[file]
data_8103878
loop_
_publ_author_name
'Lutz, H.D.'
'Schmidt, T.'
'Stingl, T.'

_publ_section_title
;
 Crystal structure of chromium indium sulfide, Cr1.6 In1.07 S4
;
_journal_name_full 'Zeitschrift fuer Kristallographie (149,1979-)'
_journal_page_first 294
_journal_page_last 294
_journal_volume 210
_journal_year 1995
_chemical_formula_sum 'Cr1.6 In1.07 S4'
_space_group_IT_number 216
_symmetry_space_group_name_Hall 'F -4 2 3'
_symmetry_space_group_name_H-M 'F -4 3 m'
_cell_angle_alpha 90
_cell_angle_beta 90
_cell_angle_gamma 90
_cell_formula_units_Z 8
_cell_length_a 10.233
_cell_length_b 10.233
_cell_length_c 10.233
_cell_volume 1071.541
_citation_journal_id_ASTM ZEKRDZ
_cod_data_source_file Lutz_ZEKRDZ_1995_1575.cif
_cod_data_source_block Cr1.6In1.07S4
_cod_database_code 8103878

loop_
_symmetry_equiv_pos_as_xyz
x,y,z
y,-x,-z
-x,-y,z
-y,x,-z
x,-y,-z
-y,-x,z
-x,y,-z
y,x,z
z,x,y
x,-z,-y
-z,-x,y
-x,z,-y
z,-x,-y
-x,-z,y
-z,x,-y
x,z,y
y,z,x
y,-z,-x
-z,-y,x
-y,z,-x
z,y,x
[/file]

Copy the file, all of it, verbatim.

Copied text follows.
data_8103878
loop_
_publ_author_name
'Lutz, H.D.'
'Schmidt, T.'
'Stingl, T.'

_publ_section_title
;
 Crystal structure of chromium indium sulfide, Cr1.6 In1.07 S4
;
_journal_name_full 'Zeitschrift fuer Kristallographie (149,1979-)'
_journal_page_first 294
_journal_page_last 294
_journal_volume 210
_journal_year 1995
_chemical_formula_sum 'Cr1.6 In1.07 S4'
_space_group_IT_number 216
_symmetry_space_group_name_Hall 'F -4 2 3'
_symmetry_space_group_name_H-M 'F -4 3 m'
_cell_angle_alpha 90
_cell_angle_beta 90
_cell_angle_gamma 90
_cell_formula_units_Z 8
_cell_length_a 10.233
_cell_length_b 10.233
_cell_length_c 10.233
_cell_volume 1071.541
_citation_journal_id_ASTM ZEKRDZ
_cod_data_source_file Lutz_ZEKRDZ_1995_1575.cif
_cod_data_source_block Cr1.6In1.07S4
_cod_database_code 8103878

loop_
_symmetry_equiv_pos_as_xyz
x,y,z
y,-x,-z
-x,-y,z
-y,x,-z
x,-y,-z
-y,-x,z
-x,y,-z
y,x,z
z,x,y
x,-z,-y
-z,-x,y
-x,z,-y
z,-x,-y
-x,-z,y
-z,x,-y
x,z,y
y,z,x
y,-z,-x
-z,-y,x
-y,z,-x
z,y,x